Fanaost from Norway crowned World Champion Cheese 2018

Fanaost, an aged gouda made by Norwegian cheesemaker, Ostegården, has been named World Champion Cheese at the 31st World Cheese Awards in Bergen, Norway.

Produced from a herd of just 12 cows, Fanaost rose to the top among a record breaking 3,472 entries, beating finalists from countries including Italy, France, Israel and South Africa in the final 16.

Jørn Hafslund from Ostegården commented: “I have no words. Our herd of 12 cows produces nice milk to make this Dutch-inspired Fanaost cheese, which we have been making for 12 years. Cheese makers here look out for each other and work together, so this is for Norway!”

Jason Hinds from Neal’s Yard Dairy in the UK, said: “This was a refreshing thing to taste with none of that confected sweetness that can be sometimes be prevalent in this style of cheese. I was looking for terroir and this cheese, which turned out to be from Norway, really delivers a sense of place with a great texture and wonderful marriage of sweet and savoury notes.”

Fanaost was awarded 71 points out of a possible 80 by the Super Jury of 16 judges, ahead of two cheeses in joint-second place with 65 points; Agour Pur Brebis AOP Ossau Iraty from France, made by Fromagerie Agour and entered by QST International Limited; and Helfeit, Brun Geitost – Tinntradisjon, a traditional brown goat’s cheese from Norway, made by Stordalen Gardsbruk.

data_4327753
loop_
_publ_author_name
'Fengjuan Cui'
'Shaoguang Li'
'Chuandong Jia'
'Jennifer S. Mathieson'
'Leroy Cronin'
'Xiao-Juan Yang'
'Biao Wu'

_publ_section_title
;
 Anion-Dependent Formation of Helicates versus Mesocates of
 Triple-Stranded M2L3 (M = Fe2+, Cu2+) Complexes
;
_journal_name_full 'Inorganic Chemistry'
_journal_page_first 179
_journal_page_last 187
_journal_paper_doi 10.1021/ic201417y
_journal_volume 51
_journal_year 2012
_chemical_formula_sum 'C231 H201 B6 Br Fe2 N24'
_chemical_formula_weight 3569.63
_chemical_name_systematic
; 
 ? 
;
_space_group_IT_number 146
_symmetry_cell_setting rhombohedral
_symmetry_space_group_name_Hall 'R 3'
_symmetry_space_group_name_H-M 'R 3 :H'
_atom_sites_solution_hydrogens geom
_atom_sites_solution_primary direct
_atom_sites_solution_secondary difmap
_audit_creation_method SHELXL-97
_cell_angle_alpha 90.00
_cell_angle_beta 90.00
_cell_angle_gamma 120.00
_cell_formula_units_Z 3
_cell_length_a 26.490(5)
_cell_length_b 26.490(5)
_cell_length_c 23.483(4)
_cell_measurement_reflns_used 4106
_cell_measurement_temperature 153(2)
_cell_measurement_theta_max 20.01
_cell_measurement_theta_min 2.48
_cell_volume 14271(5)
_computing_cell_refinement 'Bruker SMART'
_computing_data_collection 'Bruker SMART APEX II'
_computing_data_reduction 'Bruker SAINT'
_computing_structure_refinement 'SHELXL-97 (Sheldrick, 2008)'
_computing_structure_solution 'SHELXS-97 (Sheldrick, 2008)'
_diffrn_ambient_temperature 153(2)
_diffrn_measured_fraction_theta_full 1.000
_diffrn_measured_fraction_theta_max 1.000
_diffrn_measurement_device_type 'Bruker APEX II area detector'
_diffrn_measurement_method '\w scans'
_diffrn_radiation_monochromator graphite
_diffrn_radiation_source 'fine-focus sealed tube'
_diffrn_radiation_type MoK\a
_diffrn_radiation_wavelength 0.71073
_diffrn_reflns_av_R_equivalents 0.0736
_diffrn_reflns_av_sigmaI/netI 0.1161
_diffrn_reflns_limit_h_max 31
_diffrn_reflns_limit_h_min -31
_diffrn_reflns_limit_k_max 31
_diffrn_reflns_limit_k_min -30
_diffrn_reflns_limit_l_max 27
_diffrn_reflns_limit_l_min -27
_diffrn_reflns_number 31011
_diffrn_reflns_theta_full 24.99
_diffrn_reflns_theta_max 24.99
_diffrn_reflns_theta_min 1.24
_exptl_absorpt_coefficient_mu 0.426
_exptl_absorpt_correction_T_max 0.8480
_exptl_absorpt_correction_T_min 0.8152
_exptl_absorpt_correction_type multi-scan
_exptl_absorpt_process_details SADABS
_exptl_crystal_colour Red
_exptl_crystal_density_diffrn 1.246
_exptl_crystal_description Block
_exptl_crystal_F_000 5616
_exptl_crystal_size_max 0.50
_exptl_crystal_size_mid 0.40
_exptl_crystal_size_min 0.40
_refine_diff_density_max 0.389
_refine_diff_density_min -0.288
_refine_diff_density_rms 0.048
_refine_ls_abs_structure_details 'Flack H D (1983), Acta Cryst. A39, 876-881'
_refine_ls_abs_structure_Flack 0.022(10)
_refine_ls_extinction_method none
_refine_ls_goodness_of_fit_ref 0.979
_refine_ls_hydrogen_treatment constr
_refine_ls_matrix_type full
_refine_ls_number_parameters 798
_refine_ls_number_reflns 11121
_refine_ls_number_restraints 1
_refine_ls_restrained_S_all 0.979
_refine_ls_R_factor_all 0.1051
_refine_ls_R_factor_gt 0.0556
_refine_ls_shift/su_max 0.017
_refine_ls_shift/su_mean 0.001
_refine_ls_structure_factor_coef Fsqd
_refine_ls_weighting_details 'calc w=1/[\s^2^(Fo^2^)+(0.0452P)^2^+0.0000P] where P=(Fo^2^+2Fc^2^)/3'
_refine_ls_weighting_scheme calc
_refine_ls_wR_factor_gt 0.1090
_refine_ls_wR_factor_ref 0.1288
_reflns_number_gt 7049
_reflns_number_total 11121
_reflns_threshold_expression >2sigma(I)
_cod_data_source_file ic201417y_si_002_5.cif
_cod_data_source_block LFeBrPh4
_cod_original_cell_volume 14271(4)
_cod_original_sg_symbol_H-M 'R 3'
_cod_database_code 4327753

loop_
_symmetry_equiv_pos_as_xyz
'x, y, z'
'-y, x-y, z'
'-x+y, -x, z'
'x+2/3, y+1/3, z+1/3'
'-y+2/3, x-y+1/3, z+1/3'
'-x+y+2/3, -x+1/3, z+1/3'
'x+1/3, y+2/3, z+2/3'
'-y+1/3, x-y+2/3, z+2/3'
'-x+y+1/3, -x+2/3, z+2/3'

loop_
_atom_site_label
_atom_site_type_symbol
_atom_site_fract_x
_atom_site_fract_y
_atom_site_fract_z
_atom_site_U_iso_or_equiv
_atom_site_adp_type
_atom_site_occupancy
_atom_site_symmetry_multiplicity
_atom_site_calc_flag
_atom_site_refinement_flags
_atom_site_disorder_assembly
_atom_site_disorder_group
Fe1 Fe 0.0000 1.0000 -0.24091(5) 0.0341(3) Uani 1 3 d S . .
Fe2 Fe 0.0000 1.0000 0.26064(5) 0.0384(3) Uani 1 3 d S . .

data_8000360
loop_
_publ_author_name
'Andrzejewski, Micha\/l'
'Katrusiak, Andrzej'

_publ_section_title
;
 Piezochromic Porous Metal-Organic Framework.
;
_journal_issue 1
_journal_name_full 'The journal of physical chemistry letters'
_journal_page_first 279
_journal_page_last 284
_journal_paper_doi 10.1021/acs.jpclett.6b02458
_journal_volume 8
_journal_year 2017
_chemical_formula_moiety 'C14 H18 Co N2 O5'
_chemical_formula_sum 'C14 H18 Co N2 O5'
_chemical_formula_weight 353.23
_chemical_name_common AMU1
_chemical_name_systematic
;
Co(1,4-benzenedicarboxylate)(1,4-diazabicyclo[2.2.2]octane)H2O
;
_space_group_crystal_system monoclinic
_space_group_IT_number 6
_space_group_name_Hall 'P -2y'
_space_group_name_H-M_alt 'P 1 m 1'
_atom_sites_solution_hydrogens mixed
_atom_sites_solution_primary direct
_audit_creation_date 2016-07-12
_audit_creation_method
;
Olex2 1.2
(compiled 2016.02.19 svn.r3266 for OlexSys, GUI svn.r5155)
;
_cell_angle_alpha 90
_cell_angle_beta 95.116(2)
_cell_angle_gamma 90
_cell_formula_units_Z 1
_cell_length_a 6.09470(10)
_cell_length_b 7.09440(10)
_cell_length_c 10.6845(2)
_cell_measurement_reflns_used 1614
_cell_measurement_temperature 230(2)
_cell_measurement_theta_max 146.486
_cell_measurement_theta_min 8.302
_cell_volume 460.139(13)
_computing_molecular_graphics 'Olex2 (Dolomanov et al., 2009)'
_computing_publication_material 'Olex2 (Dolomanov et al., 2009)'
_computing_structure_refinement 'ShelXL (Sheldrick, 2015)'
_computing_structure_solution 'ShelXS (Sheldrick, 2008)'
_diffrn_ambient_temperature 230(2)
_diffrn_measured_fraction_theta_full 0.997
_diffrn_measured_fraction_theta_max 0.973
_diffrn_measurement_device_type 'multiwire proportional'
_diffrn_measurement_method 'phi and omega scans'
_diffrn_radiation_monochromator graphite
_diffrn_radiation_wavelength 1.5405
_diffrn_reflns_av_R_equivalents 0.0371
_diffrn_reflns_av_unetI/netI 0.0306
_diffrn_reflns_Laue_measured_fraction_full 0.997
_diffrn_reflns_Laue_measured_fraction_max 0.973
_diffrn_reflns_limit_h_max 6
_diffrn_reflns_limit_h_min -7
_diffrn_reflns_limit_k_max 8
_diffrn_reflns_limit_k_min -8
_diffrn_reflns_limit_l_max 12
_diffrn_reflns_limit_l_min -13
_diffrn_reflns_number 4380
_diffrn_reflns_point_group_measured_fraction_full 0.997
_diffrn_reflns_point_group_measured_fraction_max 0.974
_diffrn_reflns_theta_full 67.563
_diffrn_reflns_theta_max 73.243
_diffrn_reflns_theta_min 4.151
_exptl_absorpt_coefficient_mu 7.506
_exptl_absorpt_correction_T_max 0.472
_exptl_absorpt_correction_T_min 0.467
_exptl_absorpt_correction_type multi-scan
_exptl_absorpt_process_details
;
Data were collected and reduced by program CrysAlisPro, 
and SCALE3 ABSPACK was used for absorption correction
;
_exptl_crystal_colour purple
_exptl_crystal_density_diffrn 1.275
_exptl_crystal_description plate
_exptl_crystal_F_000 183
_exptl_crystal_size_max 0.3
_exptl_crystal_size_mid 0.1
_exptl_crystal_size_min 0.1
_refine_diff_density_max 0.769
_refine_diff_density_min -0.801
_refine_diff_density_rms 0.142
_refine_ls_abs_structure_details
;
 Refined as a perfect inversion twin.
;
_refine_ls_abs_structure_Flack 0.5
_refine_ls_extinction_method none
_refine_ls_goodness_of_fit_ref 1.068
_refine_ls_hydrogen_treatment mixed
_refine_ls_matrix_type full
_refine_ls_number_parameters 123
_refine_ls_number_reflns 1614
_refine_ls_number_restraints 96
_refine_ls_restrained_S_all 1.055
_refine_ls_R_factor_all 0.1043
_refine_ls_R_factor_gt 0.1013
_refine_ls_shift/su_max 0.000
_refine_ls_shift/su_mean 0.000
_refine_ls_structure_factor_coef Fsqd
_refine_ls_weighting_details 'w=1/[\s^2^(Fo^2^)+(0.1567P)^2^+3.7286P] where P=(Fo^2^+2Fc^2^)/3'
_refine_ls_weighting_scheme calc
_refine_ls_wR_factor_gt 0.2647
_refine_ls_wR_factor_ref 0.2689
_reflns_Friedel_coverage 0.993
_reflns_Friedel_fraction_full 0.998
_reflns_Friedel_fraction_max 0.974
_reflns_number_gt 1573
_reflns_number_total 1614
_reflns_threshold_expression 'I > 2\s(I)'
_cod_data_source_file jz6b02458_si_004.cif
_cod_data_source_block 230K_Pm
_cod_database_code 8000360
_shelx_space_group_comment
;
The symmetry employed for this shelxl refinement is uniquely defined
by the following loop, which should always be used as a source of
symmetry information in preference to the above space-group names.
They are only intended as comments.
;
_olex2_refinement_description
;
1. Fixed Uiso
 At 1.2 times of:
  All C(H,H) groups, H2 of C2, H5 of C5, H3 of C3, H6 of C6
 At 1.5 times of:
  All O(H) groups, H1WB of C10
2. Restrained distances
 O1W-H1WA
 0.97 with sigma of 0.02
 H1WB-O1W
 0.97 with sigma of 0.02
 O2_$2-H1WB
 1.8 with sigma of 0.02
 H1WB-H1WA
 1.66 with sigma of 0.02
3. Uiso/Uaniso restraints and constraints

John Farrand, managing director of the Guild of Fine Food, organisers of the World Cheese Awards, commented: “The World Cheese Awards was set up to champion artisan cheesemakers, so it feels very fitting that this year’s winner should be a small family farm making cheese just a few miles south from here. With just a dozen cows, I think it’s safe to say that Ostegården is our smallest ever champion and I hope as many people as possible get to taste this rare and special cheese. More importantly though, this result has shone a spotlight on just how good artisan cheese can be, so I’d encourage the world to revisit the cheese counter and take a closer look at what’s being produced on their doorsteps.”

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